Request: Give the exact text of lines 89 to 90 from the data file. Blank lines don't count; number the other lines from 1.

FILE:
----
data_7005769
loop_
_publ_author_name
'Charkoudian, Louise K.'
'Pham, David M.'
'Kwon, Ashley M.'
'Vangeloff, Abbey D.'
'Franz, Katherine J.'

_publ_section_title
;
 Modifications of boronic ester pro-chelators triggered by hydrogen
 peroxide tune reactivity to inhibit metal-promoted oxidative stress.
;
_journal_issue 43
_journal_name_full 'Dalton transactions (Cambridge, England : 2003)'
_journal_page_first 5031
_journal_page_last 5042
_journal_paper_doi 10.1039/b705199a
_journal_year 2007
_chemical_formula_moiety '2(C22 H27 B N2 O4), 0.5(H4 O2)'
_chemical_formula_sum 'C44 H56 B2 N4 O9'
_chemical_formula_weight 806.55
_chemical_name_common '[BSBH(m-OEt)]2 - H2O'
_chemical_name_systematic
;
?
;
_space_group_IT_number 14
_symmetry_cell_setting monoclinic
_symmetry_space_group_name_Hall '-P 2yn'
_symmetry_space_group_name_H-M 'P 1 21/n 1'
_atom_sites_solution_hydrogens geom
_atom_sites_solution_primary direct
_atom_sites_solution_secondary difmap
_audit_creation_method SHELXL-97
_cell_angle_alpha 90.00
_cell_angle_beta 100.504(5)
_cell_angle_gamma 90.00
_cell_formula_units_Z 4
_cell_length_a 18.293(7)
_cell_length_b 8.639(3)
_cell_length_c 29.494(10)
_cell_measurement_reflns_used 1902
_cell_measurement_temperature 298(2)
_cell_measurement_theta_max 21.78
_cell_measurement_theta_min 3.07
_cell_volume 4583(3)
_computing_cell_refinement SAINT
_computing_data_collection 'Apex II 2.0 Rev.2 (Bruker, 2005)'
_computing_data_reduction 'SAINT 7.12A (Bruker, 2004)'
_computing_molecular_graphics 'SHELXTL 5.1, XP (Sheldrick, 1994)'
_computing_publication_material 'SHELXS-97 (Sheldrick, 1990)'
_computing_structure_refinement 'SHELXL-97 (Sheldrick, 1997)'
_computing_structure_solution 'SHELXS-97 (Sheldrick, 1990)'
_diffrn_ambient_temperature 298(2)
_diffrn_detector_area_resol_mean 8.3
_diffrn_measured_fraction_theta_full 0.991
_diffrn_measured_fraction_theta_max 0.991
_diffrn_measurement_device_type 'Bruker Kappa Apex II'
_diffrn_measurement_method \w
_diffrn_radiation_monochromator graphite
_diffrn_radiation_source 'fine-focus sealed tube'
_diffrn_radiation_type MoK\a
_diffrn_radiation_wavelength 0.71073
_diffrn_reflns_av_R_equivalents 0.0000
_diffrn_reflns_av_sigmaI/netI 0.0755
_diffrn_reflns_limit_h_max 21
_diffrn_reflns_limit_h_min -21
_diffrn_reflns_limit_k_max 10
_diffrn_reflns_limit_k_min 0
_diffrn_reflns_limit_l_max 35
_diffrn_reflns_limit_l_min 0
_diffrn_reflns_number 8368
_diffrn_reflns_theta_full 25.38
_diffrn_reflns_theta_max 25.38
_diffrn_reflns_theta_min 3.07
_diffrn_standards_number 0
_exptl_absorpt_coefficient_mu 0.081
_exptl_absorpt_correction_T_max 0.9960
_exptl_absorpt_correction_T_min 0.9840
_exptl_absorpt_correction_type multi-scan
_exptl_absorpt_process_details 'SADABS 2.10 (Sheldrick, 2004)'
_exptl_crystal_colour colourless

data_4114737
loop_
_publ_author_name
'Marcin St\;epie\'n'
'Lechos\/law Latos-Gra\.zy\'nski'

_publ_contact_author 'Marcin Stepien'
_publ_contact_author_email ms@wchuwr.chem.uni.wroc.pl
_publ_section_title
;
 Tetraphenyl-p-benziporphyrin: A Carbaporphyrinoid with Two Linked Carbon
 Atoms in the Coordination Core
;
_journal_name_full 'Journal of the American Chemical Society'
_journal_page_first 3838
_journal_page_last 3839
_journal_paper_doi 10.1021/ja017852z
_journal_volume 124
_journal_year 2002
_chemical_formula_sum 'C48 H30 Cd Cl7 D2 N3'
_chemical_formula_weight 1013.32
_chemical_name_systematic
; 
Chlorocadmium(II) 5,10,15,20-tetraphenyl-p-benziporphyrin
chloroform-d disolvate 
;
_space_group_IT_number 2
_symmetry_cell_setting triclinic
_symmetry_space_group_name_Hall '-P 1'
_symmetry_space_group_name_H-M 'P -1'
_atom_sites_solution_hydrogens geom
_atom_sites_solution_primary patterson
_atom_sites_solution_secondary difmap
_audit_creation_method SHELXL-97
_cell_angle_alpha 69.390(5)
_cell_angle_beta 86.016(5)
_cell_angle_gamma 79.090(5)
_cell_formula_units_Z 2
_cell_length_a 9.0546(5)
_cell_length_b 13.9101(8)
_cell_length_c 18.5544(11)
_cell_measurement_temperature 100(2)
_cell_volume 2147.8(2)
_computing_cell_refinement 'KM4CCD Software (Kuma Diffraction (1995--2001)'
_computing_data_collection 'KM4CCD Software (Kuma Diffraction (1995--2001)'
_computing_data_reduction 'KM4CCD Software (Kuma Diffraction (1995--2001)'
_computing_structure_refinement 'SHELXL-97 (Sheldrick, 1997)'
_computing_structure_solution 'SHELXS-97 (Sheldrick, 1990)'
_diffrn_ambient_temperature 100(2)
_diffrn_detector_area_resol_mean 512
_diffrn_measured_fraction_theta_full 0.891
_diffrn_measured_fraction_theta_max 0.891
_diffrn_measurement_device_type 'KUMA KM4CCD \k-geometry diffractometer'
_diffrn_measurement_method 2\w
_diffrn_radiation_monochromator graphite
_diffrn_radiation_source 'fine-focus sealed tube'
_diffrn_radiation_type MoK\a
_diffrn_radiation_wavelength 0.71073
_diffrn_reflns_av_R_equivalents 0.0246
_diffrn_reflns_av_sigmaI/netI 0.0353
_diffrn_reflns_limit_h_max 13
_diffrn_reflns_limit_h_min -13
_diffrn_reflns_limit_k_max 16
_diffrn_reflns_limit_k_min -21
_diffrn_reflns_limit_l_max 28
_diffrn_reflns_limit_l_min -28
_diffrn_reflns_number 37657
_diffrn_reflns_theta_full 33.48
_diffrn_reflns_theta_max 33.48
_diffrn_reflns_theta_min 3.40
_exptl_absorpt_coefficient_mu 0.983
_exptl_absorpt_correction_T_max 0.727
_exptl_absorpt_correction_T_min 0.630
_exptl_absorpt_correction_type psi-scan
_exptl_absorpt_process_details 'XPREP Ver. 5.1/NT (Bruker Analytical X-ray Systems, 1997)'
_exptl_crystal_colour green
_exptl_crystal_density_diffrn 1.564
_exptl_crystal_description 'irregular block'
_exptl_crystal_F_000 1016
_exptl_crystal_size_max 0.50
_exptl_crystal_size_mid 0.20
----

_publ_contact_author 'Marcin Stepien'
_publ_contact_author_email ms@wchuwr.chem.uni.wroc.pl